Subscribe to MeaseyLab Blog by Email

Getting started with the introduction

22 November 2018

Why do we need an introduction?

The introduction and discussion appear to be two common stumbling points for students writing chapters or manuscripts. First, what to put in and what to leave out. And second how to construct it. Right now, I’m going to tackle the introduction, and leave the discussion for another time.

The introduction is going to be the first part of your manuscript that anyone reads. Yes, they’ve already taken in the title and the abstract. These are almost like fishing bait to draw the readers in. The meat starts with the introduction. And it’s not only important to get all the correct content in there, it’s also important not to give misleading information that might distract the reader.

Earlier this month, we had the editor of The Conversation Africa, Caroline Southey, who told the CIB ARM that one of the most important things for a Conversation article was for the narrative to avoid getting side-tracked. She cunningly used the example of driving down a highway to your destination to explain how we are rarely tempted to turn off and explore side roads. Instead, we concentrate on driving straight to the place we set out for.

I’m not even going to apologise to those who love to explore the highways and byways of life, because Caroline was right. When we write the introduction to a paper we must not be tempted to stray away from what we are aiming to introduce. The aim of our introduction is to explain to the reader the hypothesis we are testing, and the approach we have taken to test it.

So what do we put into the introduction?

As I’ve said elsewhere (see blog entry), the hypothesis itself is made up of different parts, and each of these must be explained in the introduction. We also need to understand the approach that you’ve decided to take in your study (e.g. experimental, lab or field approach, observations or natural history). All of these decisions that you made were informed by the literature, as is your general understanding of the subject that you are studying. So making sure that you cite (read about citing here) the relevant literature is a key ingredient of the introduction.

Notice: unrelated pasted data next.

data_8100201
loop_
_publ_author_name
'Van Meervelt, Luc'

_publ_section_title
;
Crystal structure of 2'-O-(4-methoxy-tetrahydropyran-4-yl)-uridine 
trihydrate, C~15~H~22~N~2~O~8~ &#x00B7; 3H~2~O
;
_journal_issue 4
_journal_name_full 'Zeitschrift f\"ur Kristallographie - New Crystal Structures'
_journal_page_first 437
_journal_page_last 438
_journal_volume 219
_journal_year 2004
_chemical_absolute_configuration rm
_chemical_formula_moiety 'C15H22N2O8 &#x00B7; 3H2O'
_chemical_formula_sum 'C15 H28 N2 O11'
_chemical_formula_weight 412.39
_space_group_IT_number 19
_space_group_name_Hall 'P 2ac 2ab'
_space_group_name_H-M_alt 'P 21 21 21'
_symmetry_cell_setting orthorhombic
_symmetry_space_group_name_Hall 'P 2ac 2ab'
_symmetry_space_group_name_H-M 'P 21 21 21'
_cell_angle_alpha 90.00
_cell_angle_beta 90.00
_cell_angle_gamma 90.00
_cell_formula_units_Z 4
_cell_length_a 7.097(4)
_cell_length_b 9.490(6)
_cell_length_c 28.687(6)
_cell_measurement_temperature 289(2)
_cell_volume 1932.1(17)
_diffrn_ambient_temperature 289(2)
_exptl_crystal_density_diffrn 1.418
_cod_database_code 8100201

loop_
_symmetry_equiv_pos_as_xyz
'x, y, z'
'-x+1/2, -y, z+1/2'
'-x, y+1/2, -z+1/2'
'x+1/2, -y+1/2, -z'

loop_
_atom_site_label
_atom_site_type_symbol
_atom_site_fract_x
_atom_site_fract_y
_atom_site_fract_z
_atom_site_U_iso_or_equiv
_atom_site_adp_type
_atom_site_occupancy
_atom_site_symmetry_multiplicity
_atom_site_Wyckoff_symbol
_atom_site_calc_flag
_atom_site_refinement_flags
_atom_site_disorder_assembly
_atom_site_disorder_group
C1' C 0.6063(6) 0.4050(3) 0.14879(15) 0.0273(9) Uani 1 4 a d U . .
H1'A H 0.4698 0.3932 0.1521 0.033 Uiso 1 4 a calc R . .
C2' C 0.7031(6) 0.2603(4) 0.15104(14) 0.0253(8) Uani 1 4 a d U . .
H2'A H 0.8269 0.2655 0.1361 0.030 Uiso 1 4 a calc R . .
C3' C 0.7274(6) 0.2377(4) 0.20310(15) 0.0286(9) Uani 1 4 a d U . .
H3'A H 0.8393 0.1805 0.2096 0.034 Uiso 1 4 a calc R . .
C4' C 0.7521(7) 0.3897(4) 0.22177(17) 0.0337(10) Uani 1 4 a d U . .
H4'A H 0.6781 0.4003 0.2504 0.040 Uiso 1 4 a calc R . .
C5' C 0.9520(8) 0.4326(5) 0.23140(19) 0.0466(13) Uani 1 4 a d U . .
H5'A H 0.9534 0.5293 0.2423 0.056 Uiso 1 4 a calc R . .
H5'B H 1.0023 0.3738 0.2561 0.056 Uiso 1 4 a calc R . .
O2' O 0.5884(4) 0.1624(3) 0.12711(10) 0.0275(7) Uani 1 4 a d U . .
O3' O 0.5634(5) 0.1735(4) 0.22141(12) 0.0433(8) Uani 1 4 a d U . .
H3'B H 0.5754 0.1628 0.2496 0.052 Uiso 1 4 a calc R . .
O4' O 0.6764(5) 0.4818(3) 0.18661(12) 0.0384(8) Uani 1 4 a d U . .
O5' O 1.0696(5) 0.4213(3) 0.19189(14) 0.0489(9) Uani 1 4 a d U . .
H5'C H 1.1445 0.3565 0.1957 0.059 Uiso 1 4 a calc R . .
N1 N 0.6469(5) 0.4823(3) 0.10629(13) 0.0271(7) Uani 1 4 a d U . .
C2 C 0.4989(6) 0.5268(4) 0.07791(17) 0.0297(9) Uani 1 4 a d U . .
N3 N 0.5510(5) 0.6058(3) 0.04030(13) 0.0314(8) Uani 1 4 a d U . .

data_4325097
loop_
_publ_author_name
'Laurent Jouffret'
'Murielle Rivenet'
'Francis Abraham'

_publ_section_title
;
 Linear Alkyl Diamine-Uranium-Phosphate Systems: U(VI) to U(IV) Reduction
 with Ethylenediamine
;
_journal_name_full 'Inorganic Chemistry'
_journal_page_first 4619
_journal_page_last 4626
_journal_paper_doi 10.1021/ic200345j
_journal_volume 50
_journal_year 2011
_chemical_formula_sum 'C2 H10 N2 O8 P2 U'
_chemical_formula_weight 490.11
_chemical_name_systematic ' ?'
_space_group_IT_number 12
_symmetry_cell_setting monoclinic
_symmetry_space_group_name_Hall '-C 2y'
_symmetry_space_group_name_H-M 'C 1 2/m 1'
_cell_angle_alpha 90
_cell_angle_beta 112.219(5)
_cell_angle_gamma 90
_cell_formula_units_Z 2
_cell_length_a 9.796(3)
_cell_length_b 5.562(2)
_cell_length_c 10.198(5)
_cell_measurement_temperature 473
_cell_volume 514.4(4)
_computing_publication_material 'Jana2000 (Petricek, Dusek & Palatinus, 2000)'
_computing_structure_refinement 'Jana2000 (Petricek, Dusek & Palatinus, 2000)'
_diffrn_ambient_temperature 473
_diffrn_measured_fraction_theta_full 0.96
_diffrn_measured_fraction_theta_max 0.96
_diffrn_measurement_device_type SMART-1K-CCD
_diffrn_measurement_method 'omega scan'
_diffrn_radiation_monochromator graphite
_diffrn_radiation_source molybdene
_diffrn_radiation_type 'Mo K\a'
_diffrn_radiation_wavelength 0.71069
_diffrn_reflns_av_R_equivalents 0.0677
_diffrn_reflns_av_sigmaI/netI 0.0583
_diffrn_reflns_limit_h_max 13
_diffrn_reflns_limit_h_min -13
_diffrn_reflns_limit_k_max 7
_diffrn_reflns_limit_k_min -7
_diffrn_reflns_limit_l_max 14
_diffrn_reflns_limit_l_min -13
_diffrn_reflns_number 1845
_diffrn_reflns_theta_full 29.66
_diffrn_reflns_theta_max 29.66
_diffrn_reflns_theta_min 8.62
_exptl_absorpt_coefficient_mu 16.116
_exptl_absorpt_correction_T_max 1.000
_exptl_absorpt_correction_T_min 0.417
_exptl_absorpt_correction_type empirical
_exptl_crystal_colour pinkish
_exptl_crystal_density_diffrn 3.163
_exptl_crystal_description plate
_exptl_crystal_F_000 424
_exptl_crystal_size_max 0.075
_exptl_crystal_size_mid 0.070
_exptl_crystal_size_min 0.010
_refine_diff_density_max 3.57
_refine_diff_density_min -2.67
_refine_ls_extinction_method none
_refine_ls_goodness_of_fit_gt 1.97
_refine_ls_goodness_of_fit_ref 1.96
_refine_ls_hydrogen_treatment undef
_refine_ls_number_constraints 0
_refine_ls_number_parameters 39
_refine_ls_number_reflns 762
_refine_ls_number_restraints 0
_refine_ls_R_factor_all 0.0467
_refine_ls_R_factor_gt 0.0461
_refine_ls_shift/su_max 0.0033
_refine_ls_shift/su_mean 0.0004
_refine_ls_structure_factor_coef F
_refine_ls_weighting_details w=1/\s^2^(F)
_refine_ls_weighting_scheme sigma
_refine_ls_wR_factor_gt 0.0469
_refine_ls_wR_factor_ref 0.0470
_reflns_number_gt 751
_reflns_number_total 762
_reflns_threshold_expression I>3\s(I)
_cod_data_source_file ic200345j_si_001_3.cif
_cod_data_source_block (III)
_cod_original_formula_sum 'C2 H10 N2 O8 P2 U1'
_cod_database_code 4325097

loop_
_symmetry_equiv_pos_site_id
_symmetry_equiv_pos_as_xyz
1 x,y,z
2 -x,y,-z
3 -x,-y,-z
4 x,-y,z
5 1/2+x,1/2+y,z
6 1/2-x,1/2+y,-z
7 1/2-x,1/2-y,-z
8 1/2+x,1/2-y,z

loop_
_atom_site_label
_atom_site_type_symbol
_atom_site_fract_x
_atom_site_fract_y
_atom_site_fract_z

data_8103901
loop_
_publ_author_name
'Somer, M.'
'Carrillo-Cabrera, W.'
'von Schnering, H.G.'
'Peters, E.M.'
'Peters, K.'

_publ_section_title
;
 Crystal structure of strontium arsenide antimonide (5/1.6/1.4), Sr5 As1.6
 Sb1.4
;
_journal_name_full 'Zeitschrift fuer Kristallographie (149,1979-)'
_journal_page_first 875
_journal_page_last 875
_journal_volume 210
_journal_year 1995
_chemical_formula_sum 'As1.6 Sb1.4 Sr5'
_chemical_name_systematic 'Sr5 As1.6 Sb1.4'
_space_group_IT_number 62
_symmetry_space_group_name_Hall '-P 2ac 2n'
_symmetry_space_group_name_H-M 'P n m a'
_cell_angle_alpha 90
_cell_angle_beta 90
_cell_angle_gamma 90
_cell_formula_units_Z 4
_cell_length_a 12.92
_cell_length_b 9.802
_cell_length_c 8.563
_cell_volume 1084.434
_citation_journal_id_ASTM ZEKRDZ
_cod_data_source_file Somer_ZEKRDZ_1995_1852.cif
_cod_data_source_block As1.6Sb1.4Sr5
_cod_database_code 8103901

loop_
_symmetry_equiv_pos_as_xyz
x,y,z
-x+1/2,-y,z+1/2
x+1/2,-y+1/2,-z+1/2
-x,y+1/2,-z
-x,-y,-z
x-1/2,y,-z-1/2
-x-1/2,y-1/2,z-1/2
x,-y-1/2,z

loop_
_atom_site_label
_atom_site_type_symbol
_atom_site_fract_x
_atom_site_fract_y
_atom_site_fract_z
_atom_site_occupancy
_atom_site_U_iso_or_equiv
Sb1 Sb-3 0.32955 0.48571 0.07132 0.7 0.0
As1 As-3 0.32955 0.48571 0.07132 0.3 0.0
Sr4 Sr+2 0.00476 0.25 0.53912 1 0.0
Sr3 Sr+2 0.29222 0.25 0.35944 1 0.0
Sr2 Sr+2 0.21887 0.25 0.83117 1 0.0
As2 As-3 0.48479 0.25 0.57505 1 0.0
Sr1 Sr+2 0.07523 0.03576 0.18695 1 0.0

However, this is where I think many people get side tracked. Researchers love reading, and it’s super easy to get sucked into all the amazing things that people have done in an ever expanding and increasingly interesting literature. We are often tempted to show exactly how well read we are. Or put in that fascinating tit-bit that we stumbled on by accident. However, Caroline had it right. You must keep focussed on the goal, to introduce the hypothesis to the reader, and try not to allow yourself (and consequently your reader) to get distracted.

And the construction…?

Previously, I’ve described the introduction like a funnel, where we channel the reader into our hypothesis by starting broad and ending up narrow (see that formula here). This drew some criticism on Twitter from @109Deb that journal articles are expected to fit a certain style. My objective there, as here, is to try to demystify writing and enable my students (and any other readers of this blog) to get started. The easiest way to get started is, I believe, through a formula. But it is important to say that the funnel isn’t the only way, and I’ve read some great papers where the first sentence of the introduction is the hypothesis. However you do it, the hypothesis is at the heart of your introduction because it is the reason for your work.

My suggestion is to keep to the funnel if you want to make life easier for yourself. Start by writing an outline of where you want your text to go. Then add in the references that are pertinent to each paragraph of the outline. Make sure that there aren’t any paragraphs with a single citation repeated over and again; it’s more likely that there is a lot more relevant information out there (see blog article here on citations).

Paragraph 1: Overview of the major theme.

Paragraph 2: Identify knowledge gaps in the field. 

Paragraph 3. Identify the problem and the gaps you intend to fill. Introduce the important variables that your hypothesis includes. It’s not impossible to mention others, just don’t get distracted.

Paragraph 4. Introduce the approach that you are using, and the organism of choice.

Paragraph 5. Clearly state the hypotheses that are to be tested.

Note that you can shuffle the above to the point where it still makes sense to the reader. Don’t be overly strict or dogmatic with this (or any) advice. For example, there may be more than 5 paragraphs, but use the framework to get started. Do what works for you in your situation.

Now that you’ve fleshed out your outline with relevant citations, it’ll be time to pass it by your advisor to check that you are moving in the right direction before you start writing. My suggestion is always to use your advisor to get the advice that you need – that’s what they’re there for!

  Lab  Writing
Creative Commons Licence
The MeaseyLab Blog is licensed under a Creative Commons Attribution 3.0 Unported License.